Monday, January 28, 2008

CAFC Denies Patentee "Benefit of Ambiguity", Holds Patent Invalid Under 112

Halliburton Energy Services, Inc. v. M-I LLC (2007-1149), January 25, 2008

Halliburton appealed a summary judgment decision from the ED Texas which held claims invalid for indefiniteness under 35 U.S.C. 112(2). Halliburton's patent relates to oil field drilling fluids that are fragile gels. During prosecution, Halliburton distinguished the claims of the patent by stating that the claims were "limited to" a "fragile gel" drilling fluid or the method of using a "fragile gel" drilling fluid. Thus, although the term "fragile gel" appears only in the preamble of the asserted independent claims, it was conceded that the claimed drilling fluids are limited to those that are "fragile gels."

The district court looked at the definition of fragile gel in the specification and found that it was too subjective and unclear because it relied on terms such as "easily transitions," "easily disrupted or thinned," "less gel-like," "more liquid-like," "quickly returns to a gel," "break instantaneously," and "minimum pressure, force, and time." While a graph was provided in the figures that purported to show the "fragile gel's" characteristics, the district court found that the graph did not delineate the bounds of the invention because both prior art fluids and fluids of the invention exhibit the same shape curves.

The district court also noted that Halliburton’s proposed additional limitation to the term "fragile gel," that it contains no or only low amounts of organophilic clay or lignite, was improperly imported from the specification, which states that the fragile gel of certain embodiments of the invention of the patent preferably does not have these clays. The court found that the doctrine of claim differentiation further counseled against this construction because dependent claims added the limitation that the fluid is "substantially free of organophilic clay."

On appeal, the CAFC sffirmed the district court. Looking at the claim differentiation argument first, the CAFC stated:

[N]othing in the specification of the ’832 patent requires the fragile gel drilling fluid as claimed to have low or no organophilic clay. Instead, the specification merely says there is no need for such clays. Absence of need for a component does not necessarily mean that that component is absent, or present only in low amounts. Additionally, the specification states that "preferably" none of these clays are added; this strongly suggests that absence of clays is simply a preferred embodiment. This reading is reinforced by the dependent claims: claims 20, 58, 95, 125 add the limitation that the fluid is "substantially free of organophilic clay." Thus, a requirement of low or no organophilic clays is not properly part of the construction of "fragile gel" as contained in the asserted independent claims.
The CAFC further found that the specification failed to distinguish the characteristics of a "fragile gel" from the prior art as well:
[W]e reject Halliburton’s assertion that a "fragile gel" can be defined by an L-shaped curve alone because the specification does not distinguish how the "fragile gels" claimed in the ’832 patent performed differently than the disclosed prior art—how much more quickly the gels broke when stress was imposed or how much more quickly the gels reformed when stress was removed. Halliburton’s failure to distinguish the fragileness of the drilling fluids of the invention from the close prior art (the 12.1 SF fluid that exhibited the L-shaped curve behavior) is fatal.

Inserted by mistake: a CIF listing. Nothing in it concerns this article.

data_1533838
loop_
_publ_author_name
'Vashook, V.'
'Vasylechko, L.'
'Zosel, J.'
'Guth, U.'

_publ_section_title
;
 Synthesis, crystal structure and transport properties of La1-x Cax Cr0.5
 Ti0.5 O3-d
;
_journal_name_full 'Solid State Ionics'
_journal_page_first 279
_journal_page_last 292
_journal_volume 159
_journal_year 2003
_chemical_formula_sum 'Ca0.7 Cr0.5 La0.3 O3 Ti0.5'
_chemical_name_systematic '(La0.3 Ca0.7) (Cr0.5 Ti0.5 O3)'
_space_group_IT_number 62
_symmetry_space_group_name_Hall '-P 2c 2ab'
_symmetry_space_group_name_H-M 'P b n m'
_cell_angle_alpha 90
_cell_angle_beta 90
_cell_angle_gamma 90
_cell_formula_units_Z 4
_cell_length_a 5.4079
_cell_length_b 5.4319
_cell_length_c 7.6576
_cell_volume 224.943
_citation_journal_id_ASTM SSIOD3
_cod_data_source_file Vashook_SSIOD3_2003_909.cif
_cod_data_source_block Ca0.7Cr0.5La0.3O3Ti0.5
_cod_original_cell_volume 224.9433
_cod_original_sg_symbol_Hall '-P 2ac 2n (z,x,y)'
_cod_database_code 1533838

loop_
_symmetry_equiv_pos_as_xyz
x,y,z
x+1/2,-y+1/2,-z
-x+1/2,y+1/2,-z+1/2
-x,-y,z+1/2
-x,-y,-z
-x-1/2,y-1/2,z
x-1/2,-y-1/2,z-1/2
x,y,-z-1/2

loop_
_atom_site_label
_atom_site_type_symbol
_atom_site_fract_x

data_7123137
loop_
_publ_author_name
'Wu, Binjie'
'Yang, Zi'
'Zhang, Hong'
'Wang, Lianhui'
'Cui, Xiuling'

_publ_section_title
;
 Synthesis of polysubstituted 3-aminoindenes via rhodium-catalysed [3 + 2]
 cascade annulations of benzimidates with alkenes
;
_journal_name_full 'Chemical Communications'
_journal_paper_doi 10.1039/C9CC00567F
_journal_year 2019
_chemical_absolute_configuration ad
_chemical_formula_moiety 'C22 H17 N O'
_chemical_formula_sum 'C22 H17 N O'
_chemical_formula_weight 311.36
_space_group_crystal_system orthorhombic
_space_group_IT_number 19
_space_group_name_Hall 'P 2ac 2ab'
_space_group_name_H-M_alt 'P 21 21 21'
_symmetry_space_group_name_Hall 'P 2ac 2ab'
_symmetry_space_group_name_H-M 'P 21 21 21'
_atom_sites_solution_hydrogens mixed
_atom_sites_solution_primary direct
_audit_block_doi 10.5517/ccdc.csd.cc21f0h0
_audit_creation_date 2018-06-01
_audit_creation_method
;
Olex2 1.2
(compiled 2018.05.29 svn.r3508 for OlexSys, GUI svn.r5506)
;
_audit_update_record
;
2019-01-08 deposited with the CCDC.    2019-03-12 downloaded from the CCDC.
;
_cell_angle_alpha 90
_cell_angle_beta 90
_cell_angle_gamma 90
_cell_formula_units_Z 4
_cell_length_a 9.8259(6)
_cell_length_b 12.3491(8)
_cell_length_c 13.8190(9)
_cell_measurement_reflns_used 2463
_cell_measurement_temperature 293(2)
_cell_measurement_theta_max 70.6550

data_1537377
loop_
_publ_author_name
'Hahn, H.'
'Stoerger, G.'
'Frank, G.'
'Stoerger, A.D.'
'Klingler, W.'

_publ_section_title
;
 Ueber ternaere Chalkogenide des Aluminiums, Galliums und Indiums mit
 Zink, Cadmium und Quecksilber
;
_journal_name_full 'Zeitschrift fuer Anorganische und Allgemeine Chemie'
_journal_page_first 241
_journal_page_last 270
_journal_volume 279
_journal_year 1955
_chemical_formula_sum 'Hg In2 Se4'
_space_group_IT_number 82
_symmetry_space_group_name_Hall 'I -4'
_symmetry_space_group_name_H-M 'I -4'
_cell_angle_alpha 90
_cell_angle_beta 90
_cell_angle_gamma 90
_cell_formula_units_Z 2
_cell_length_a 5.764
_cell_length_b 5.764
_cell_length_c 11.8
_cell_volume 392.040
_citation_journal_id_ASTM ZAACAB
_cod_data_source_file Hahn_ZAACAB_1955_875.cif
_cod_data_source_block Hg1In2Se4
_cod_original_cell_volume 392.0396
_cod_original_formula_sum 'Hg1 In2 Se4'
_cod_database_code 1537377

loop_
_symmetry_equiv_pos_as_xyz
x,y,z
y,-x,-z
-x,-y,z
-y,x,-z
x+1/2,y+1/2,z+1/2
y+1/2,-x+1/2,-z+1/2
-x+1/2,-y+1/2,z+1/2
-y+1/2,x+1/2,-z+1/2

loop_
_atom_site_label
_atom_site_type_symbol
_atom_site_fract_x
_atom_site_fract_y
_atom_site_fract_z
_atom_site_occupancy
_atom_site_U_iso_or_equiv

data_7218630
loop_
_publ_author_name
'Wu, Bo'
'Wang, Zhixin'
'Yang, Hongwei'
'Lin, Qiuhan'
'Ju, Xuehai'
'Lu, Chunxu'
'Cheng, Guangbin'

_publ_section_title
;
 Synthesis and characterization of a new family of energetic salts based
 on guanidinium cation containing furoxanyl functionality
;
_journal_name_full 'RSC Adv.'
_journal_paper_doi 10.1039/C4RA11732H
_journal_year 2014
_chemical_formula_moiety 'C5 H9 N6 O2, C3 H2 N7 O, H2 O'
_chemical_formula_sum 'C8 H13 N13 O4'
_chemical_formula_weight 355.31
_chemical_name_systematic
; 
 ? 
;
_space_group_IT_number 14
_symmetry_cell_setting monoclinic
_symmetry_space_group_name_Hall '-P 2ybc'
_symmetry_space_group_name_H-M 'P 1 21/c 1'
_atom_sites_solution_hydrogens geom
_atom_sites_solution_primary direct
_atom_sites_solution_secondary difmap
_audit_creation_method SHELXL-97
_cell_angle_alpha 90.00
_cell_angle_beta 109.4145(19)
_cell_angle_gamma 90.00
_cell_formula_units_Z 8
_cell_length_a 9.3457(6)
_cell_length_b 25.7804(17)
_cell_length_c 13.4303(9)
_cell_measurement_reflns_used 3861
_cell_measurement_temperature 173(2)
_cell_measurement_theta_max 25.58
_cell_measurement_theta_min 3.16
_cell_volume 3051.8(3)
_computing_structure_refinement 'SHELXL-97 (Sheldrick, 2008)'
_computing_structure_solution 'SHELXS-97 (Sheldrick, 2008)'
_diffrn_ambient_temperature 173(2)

[E]ven if the ’832 patent distinguished "fragile gels" of the invention from those of the prior art, it did not place any limit on the scope of what was invented beyond the prior art . . . By failing to identify the degree of the fragility of its invention, Halliburton’s proposed definition would allow the claims to cover not only that which it invented that was superior to the prior art, but also all future improvements to the gel’s fragility. While patentees are allowed to claim their inventions broadly, they must do so in a way that distinctly identifies the boundaries of their claims.

In this case . . . Halliburton asks that we resolve the ambiguity in a way that gives it the broadest possible construction (i.e., that its claim covers all future improvements without regard to whether Halliburton invented such improvements); such a construction would undermine the notice function of the claims because it would allow Halliburton to benefit from the ambiguity, rather than requiring Halliburton to give proper notice of the scope of the claims to competitors. Additionally, adopting the broadest possible construction could retard innovation because cautious competitors may steer too far around that which Halliburton actually invented, neglecting improvements that otherwise might be made.

As an aside, the CAFC sent a message to the PTO on such situations:
We note that the patent drafter is in the best position to resolve the ambiguity in the patent claims, and it is highly desirable that patent examiners demand that applicants do so in appropriate circumstances so that the patent can be amended during prosecution rather than attempting to resolve the ambiguity in litigation.


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